The leading knowledge platform for the financial technology industry
The leading knowledge platform for the financial technology industry

A-Team Insight Blogs

Translation Fears Mount Over KIID Documents

Subscribe to our newsletter

Legal, translation and reporting specialists have voiced fears over the burden for fund promoters under UCITS IV.

Among the important legal, workflow and production challenges in meeting the KIID (Key Investor Information Documents) requirements to be implemented in July, fund managers that wish to ‘passport’ UCITS funds into other EU states will have to translate KIIDs into the local language of each country where the fund is sold.

Brooke Christian of leading translation provider TransPerfect said: “The translation service will be under enormous pressure so efficiency and convenience in this area will be critical. Currently, the original text has to be sent to translators and on return the results delivered to the end document. Any changes to the original text then has to be resent, re-returned, re-delivered to the end document and so on. This is necessarily slow and with so many moving parts, it will inevitably be error-prone and therefore risky.”

Estimating and planning for document volumes will therefore be crucial to product promoters. For example, a promoter or distributor wanting to market a UCITS in its domestic market and five other EU markets with different local languages must plan for up to 6 languages x potentially 4 updates per year x the number of share classes of the fund – just to present one fund in all the EU countries for which it has a ‘passport’. If the funds each had three share classes, a promoter distributing 20 funds could be looking at 1440 KIIDs per year (6 x 4 x 3 x 20).

The issue is more than just one of volumes. Overlooking the translation of other marketing documents will also carry liability risks.

“It is all too easy for firms to focus only on the translation requirements of the KIID whilst neglecting to make an informed decision about whether it might be preferable to translate the prospectus and other documents into the investor’s language. There is a clear opportunity here for distributors and promoters to avoid any possible pitfalls by taking a more pragmatic perspective,” said Harald Glander, partner at UK law firm Simmons & Simmons.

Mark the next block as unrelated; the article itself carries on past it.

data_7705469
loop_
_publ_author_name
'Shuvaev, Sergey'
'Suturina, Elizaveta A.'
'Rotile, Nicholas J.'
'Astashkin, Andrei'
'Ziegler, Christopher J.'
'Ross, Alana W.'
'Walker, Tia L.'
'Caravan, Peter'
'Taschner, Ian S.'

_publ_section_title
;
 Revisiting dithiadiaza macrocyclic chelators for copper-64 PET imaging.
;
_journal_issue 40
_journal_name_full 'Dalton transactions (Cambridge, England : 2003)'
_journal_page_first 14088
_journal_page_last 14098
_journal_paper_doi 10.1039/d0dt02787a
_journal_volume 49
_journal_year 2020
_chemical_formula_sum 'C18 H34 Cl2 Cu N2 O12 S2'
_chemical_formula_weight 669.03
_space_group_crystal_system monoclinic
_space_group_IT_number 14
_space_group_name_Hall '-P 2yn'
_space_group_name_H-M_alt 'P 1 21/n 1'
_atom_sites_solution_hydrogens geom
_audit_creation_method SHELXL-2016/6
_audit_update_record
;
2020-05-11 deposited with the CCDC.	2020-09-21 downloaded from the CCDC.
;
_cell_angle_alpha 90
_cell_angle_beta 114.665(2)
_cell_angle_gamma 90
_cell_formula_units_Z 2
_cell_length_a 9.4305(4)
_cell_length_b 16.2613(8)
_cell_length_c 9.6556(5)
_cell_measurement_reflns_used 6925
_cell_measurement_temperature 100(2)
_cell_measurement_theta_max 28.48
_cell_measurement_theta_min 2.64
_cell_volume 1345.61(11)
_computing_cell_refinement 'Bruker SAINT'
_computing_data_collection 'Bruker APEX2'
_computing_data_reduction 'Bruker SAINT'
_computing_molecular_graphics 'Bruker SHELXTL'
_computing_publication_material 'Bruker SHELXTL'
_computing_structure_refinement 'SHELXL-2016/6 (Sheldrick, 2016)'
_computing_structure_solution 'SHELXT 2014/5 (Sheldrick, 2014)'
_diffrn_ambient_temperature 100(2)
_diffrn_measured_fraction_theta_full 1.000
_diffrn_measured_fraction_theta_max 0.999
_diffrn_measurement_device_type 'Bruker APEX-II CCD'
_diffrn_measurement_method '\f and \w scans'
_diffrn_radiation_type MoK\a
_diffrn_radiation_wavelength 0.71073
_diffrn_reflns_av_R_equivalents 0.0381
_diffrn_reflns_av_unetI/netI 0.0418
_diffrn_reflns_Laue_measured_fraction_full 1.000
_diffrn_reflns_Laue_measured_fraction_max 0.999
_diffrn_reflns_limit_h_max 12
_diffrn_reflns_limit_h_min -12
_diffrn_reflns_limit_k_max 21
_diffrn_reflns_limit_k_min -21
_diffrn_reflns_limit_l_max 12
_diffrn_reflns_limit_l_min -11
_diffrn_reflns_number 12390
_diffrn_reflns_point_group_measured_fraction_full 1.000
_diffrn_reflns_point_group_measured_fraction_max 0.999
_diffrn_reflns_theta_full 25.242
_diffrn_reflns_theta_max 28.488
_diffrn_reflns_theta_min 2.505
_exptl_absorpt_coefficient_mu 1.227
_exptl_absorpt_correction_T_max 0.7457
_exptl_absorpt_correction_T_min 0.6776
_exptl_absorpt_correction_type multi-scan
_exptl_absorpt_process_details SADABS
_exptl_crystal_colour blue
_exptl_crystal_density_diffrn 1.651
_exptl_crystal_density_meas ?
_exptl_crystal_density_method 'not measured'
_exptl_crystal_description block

Aside from the translation issues, from July the Synthetic Risk Reward Indicator (SRRI) will be the sole indicator of investment risk to the investor. It is based on volatility that in turn is based on historical data. “Bearing in mind the words of the wealth warning that ‘past performance is no guarantee of future results’, the regulators and industry generally should be calling for indicators of current and likely future conditions of the UCITS. The investor would surely be far better served by this approach,” said Abbey Shasore, CEO of reporting specialist Factbook.

Subscribe to our newsletter

Related content

WEBINAR

Upcoming Webinar: Sourcing and managing ESG disclosure data to ensure compliance

Date: 8 February 2022 Time: 10:00am ET / 3:00pm London / 4:00pm CET Duration: 50 minutes As interest in ESG investing continues to accelerate, asset managers must source and manage increasing volumes of ESG disclosure data. Data volumes are not the only problem, with different types of ESG disclosure data, the need to master the...

BLOG

ANNA Service Bureau Migrates to Cloud as Part of Enhancement and Modernisation Programme

The Association of National Numbering Agencies (ANNA) has improved and modernised the ANNA Service Bureau (ASB). Key changes include the migration of the platform to a cloud-based infrastructure, a new user interface with an integrated data quality dashboard, a data challenge ticketing system, and enhanced search and download capabilities. Additional data elements related to the...

EVENT

TradingTech Summit Virtual (Redirected)

TradingTech Summit (TTS) Virtual will look at how trading technology operations can capitalise on recent disruption and leverage technology to find efficiencies in the new normal environment. The crisis has highlighted that the future is digital and cloud based, and the ability to innovate faster and at scale has become critical. As we move into recovery and ‘business as usual’, what changes and technology innovations should the industry adopt to simplify operations and to support speed, agility and flexibility in trading operations.

GUIDE

Trading Regulations Handbook 2021

In these unprecedented times, a carefully crafted trading infrastructure is crucial for capital markets participants. Yet, the impact of trading regulations on infrastructure can be difficult to manage. The Trading Regulations Handbook 2021 can help. It provides all the essentials you need to know about regulations impacting trading operations, data and technology. A-Team Group’s Trading...